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The Calorie Charade

The notion of ‘calories in, calories out’ or the notion that we ‘burn calories’ when working out is insane. Trust no person who actually believes in this myth (as long as I keep my calories below 2,000 a day, I should be ‘healthy’ and not put on ‘weight’).

Why is this notion of calories such a charade? Let me explain:

1. Think hormones, not calories

It doesn’t matter how many calories a certain food or beverage item has. More interesting is the *hormonal effect* it has on your body. For example, even if you drink a “100% organic non-GMO blended smoothie of “organic” avocados, spinach, kale, orange juice, honey, matcha powder, bananas, etc … think critically:

How does this affect my hormones?

Or in other words:

What hormonal effect does drinking this sugar-forward smoothie have on my insulin, pancreas, etc?

Truth be told, the hormonal effect of drinking this $15-uber-healthy “smoothie” is probably very similar to drinking (half) a glass bottle of “100% cane sugar” (Mexican) Coca Cola.

For example look at the ‘Brands & Products‘ on The Coca-Cola Company corporate page:

  • Coca Cola

2. Beware the lobbyist groups

pepsico
From the PepsiCo.com Brand website

For example let us go to the PepsiCo website. Very suspicious:

Apparently a ‘healthy’ breakfast is Quakers Oats, Lay’s potato chips, Pure Leaf Brewed Tea, and Tropicana Orange Juice (and hummus (yes the ‘Sabra’ hummus brand we all get from Costco or Whole Foods is owned by the PEPSI corporation (the same company that sells us PEPSI SODA!)

Also apparently their ‘everyday nutrition’ includes:

  • Gatorade
  • Sun Chips
  • Coconut Water
  • Tropicana Orange Juice
  • Naked (I was shocked that PEPSICO owned the virtue-signaling “uber-healthy” Naked brand of expensive fruit juices)
  • Sabra (once again … I wonder if hummus is just junk food with a good conscience)

So anyways I can go on and on and on but the point is simple:

These huge mega-corporations which have huuuuge lobbying power in government and politics (consider they are the same suppliers who provide “healthy food options” for our kids in public schools) essentially peddle sugary crap (junk food in disguise) to us, suckering us into thinking it is ‘good’ and ‘healthy’ for us.

3. Be very skeptical of … everything.

Why I Love Cooking My Own Food

Honestly at this point, I have stopped listening to podcasts and reading any modern books by any modern person. Why? They essentially are trying to peddle you something (for example how Dave Asprey [the guy who created the ‘Bulletproof coffee’ notion] also sells his own “Bulletproof coffee” (which is predatory and capitalizes on ‘fear marketing’ (by telling you all this nonsense how other coffee beans have toxic mold or whatever pseudo-toxins which “rob you of your mental agility” blah blah blah. The problem is this:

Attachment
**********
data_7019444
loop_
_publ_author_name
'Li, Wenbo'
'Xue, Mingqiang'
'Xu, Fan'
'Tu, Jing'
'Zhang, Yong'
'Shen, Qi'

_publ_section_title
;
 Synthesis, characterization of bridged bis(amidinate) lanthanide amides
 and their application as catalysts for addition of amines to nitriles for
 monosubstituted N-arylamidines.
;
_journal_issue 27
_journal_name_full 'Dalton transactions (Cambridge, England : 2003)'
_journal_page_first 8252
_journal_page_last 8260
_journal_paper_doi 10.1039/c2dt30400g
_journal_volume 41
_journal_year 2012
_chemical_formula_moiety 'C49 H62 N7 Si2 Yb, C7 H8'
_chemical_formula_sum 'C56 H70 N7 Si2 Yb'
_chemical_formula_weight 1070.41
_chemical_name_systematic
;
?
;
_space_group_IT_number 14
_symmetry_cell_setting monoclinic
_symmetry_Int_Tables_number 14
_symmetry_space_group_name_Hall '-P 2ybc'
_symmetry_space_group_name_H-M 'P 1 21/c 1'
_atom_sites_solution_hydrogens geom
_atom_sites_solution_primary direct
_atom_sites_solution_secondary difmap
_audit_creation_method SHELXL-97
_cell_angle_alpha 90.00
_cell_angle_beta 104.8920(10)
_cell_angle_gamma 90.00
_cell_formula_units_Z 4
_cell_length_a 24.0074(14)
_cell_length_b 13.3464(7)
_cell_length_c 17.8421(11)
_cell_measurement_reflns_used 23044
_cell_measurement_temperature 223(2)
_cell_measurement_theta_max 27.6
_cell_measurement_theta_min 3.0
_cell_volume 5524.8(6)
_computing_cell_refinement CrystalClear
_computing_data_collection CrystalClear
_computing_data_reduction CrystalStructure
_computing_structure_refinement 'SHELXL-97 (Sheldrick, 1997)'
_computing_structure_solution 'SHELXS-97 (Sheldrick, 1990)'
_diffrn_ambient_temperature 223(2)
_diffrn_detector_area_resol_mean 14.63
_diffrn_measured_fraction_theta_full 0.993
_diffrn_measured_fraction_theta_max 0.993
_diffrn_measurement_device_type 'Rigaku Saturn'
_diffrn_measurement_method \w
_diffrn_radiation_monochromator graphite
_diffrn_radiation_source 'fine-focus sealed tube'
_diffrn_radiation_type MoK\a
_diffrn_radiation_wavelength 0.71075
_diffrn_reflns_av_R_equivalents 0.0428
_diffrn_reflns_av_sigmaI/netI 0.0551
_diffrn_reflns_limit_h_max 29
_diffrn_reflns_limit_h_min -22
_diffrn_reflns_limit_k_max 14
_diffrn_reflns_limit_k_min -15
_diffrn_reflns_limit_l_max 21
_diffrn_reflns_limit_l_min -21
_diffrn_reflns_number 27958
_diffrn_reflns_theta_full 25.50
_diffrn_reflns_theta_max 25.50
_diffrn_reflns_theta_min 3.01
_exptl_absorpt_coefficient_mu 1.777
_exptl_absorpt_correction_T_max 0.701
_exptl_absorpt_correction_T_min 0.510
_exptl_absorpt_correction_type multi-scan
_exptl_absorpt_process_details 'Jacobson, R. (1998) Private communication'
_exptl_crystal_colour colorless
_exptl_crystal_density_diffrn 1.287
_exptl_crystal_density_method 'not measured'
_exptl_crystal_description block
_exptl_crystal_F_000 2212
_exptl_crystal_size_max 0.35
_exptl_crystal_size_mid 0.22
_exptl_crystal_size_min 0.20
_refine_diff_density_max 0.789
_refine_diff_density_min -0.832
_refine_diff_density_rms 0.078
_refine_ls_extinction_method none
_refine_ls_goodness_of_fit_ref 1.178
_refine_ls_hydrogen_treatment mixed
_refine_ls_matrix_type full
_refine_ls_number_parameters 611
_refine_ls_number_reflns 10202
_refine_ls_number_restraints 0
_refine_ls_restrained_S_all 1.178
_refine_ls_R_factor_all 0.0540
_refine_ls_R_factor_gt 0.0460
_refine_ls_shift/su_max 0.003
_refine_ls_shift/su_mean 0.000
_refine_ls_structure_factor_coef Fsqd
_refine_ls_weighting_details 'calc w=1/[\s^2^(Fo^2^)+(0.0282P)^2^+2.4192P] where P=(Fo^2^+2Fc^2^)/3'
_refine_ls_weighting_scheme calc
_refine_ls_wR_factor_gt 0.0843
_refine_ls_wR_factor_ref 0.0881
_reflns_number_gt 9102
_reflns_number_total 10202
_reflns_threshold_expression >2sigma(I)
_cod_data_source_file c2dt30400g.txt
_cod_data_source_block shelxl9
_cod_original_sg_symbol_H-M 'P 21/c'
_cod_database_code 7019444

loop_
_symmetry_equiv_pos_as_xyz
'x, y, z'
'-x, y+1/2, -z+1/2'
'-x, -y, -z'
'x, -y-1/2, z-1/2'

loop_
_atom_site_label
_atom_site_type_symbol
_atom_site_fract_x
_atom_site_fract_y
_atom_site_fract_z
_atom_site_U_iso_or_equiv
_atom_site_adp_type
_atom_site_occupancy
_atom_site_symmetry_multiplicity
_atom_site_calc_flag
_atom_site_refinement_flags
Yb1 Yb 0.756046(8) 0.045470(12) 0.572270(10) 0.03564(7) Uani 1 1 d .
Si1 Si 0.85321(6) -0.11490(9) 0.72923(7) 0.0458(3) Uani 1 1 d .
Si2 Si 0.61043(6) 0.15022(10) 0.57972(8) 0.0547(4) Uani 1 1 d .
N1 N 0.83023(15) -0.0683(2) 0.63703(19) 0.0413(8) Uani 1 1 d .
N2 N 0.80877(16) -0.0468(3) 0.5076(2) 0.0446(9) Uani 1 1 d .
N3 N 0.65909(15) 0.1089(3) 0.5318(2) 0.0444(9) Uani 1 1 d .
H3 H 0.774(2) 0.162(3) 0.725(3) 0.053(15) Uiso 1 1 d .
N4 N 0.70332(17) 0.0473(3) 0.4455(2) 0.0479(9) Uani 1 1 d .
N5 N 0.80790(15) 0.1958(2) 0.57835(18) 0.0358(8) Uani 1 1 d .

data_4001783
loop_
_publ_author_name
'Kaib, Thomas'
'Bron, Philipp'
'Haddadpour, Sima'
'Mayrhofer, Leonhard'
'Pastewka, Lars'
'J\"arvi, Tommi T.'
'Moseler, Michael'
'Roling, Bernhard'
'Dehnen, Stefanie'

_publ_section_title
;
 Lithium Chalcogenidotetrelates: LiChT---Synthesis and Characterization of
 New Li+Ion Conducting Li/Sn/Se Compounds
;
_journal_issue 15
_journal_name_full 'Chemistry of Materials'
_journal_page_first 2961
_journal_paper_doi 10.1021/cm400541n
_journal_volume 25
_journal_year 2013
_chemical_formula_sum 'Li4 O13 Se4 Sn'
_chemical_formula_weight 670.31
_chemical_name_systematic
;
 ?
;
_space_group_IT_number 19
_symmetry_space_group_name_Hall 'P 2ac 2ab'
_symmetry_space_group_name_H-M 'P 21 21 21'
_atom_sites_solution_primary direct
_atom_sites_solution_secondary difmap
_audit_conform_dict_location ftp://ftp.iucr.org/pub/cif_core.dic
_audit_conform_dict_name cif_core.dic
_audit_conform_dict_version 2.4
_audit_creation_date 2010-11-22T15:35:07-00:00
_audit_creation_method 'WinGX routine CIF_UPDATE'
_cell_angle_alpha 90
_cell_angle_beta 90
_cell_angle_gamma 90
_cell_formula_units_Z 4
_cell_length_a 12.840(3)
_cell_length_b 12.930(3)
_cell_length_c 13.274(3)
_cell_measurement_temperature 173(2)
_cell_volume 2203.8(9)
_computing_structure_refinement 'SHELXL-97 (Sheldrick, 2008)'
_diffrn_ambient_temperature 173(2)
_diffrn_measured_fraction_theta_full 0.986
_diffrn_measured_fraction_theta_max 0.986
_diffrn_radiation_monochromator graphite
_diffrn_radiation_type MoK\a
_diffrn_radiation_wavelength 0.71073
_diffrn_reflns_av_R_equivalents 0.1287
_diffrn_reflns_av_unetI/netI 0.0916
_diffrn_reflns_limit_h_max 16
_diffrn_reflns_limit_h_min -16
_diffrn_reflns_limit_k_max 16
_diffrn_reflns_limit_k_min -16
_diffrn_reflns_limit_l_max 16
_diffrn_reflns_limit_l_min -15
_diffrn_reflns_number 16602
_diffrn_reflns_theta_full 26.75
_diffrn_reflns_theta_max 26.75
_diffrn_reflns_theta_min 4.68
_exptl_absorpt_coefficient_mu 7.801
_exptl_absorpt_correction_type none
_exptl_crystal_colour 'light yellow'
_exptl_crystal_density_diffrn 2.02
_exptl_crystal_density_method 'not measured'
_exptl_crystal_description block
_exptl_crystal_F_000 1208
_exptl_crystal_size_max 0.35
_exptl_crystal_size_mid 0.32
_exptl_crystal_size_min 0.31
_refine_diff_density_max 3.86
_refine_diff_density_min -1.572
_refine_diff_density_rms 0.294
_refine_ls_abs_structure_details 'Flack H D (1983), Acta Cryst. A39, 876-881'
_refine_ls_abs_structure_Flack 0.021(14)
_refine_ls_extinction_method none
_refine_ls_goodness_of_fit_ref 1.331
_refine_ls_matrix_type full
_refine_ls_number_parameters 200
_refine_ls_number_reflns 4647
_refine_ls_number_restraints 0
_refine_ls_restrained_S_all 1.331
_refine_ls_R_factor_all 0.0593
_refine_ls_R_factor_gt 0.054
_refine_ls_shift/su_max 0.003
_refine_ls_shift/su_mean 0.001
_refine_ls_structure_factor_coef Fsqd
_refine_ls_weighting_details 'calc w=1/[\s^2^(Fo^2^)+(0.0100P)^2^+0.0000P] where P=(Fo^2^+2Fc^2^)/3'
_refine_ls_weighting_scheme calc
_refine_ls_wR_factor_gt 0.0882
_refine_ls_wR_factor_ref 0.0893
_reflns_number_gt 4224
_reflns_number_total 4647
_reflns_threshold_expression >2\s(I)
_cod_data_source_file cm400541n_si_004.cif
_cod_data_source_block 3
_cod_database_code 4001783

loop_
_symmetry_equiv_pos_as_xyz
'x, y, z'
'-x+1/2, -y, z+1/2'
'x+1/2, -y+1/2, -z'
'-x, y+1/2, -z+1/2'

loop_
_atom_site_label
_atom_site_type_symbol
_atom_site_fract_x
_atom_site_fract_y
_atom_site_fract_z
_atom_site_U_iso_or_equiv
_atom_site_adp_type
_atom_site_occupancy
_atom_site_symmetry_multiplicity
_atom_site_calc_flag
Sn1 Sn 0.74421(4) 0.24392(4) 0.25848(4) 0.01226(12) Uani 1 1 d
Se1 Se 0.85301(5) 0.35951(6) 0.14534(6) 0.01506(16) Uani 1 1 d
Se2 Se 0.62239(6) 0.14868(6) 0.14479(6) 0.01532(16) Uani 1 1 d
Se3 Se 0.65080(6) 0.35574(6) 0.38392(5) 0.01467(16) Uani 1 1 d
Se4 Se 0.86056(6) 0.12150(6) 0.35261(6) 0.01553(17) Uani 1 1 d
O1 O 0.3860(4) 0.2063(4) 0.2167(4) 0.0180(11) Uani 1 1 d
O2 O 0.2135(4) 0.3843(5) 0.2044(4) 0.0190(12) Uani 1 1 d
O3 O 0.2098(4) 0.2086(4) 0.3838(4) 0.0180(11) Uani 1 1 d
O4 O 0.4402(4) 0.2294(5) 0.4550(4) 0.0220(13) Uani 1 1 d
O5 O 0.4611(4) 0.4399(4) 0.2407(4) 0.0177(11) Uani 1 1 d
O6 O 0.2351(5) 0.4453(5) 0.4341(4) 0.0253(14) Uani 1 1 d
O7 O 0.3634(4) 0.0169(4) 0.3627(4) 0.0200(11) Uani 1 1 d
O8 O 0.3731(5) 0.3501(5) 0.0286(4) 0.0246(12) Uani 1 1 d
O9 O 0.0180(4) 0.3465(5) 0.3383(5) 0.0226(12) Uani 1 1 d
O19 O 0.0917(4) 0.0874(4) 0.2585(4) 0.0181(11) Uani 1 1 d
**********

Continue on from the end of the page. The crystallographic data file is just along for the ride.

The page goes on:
Dave Asprey and other guys like him use their influential Podcasts and platforms to sucker us into being afraid of eating … almost everything … and to only consume *their* “healthy” products.

Now ethically it is no problem to sell products, or to make money from one’s career, passion or platform. I think it is good. What is bad is when these individuals or corporations either hide the hidden negative side-effects under the table (how for a long time we thought smoking was ‘healthy’ or maybe in the future how we realize that zero-calorie sweeteners (like Stevia, etc have the same hormonal effects on our insulin and pancreas as real sugar) is actually bad for us. And also I am very anti-fear marketing or FOMO marketing, or people peddling pseudo-scientific claims which isn’t based on a double-blind experimental study. The heuristic:

Avoid any individual who personally takes weird hormone replacement therapy, does artificial testosterone enhancement, takes all these vitamins and pills and ‘supplements’, or does any of this nonsensical ‘bio-hacking’.

Even though I love Tim Ferriss to death, even I am highly skeptical of him (Tim Ferriss is far too obsessed with supplements and strange drugs. He should take more of the ‘via negativa’ approach).

Conclusion

Once again, none of this is a personal attack on nobody. I read Dave’s original book and thought it entraining. I listened to many of Tim’s podcasts and have enjoyed all his books. But I would just encourage you to experiment for yourself and try for yourself. And what works for others won’t work for you, and what works for you won’t work for others. But if you discover something which works for you just share it … but don’t proselytize or *force* others to do as you do. Also, nobody else should force you what to eat (or what not to eat) or *how* to eat against your own free will.

ERIC


Health is the Ultimate Wealth

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